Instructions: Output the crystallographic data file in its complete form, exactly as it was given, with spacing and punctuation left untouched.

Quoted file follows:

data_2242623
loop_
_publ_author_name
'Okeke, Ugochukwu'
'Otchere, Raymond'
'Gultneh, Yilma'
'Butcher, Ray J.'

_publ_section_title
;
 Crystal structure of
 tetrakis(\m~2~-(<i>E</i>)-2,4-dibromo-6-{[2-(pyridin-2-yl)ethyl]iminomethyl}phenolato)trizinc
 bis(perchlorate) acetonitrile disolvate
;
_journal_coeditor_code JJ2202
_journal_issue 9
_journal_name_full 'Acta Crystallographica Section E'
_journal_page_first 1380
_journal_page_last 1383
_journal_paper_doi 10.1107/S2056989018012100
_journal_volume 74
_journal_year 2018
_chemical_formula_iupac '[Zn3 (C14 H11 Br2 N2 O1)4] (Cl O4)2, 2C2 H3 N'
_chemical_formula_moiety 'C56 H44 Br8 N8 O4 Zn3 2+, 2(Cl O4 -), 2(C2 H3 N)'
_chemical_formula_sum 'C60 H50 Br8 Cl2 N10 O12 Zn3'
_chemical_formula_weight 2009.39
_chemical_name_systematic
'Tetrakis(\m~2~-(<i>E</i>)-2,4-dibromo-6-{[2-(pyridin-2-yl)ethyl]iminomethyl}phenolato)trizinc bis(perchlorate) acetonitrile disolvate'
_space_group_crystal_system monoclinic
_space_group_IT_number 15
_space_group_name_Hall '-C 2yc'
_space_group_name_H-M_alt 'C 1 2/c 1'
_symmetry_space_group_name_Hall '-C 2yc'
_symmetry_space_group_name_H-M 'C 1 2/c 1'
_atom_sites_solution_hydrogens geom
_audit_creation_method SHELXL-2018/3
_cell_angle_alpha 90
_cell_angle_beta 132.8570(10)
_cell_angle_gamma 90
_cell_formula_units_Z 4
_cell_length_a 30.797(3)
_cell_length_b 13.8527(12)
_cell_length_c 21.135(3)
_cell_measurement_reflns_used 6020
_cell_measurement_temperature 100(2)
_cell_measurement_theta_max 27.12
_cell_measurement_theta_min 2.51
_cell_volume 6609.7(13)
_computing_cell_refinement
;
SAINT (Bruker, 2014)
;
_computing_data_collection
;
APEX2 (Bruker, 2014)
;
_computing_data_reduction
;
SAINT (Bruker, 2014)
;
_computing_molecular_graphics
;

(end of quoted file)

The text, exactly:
data_2242623
loop_
_publ_author_name
'Okeke, Ugochukwu'
'Otchere, Raymond'
'Gultneh, Yilma'
'Butcher, Ray J.'

_publ_section_title
;
 Crystal structure of
 tetrakis(\m~2~-(<i>E</i>)-2,4-dibromo-6-{[2-(pyridin-2-yl)ethyl]iminomethyl}phenolato)trizinc
 bis(perchlorate) acetonitrile disolvate
;
_journal_coeditor_code JJ2202
_journal_issue 9
_journal_name_full 'Acta Crystallographica Section E'
_journal_page_first 1380
_journal_page_last 1383
_journal_paper_doi 10.1107/S2056989018012100
_journal_volume 74
_journal_year 2018
_chemical_formula_iupac '[Zn3 (C14 H11 Br2 N2 O1)4] (Cl O4)2, 2C2 H3 N'
_chemical_formula_moiety 'C56 H44 Br8 N8 O4 Zn3 2+, 2(Cl O4 -), 2(C2 H3 N)'
_chemical_formula_sum 'C60 H50 Br8 Cl2 N10 O12 Zn3'
_chemical_formula_weight 2009.39
_chemical_name_systematic
'Tetrakis(\m~2~-(<i>E</i>)-2,4-dibromo-6-{[2-(pyridin-2-yl)ethyl]iminomethyl}phenolato)trizinc bis(perchlorate) acetonitrile disolvate'
_space_group_crystal_system monoclinic
_space_group_IT_number 15
_space_group_name_Hall '-C 2yc'
_space_group_name_H-M_alt 'C 1 2/c 1'
_symmetry_space_group_name_Hall '-C 2yc'
_symmetry_space_group_name_H-M 'C 1 2/c 1'
_atom_sites_solution_hydrogens geom
_audit_creation_method SHELXL-2018/3
_cell_angle_alpha 90
_cell_angle_beta 132.8570(10)
_cell_angle_gamma 90
_cell_formula_units_Z 4
_cell_length_a 30.797(3)
_cell_length_b 13.8527(12)
_cell_length_c 21.135(3)
_cell_measurement_reflns_used 6020
_cell_measurement_temperature 100(2)
_cell_measurement_theta_max 27.12
_cell_measurement_theta_min 2.51
_cell_volume 6609.7(13)
_computing_cell_refinement
;
SAINT (Bruker, 2014)
;
_computing_data_collection
;
APEX2 (Bruker, 2014)
;
_computing_data_reduction
;
SAINT (Bruker, 2014)
;
_computing_molecular_graphics
;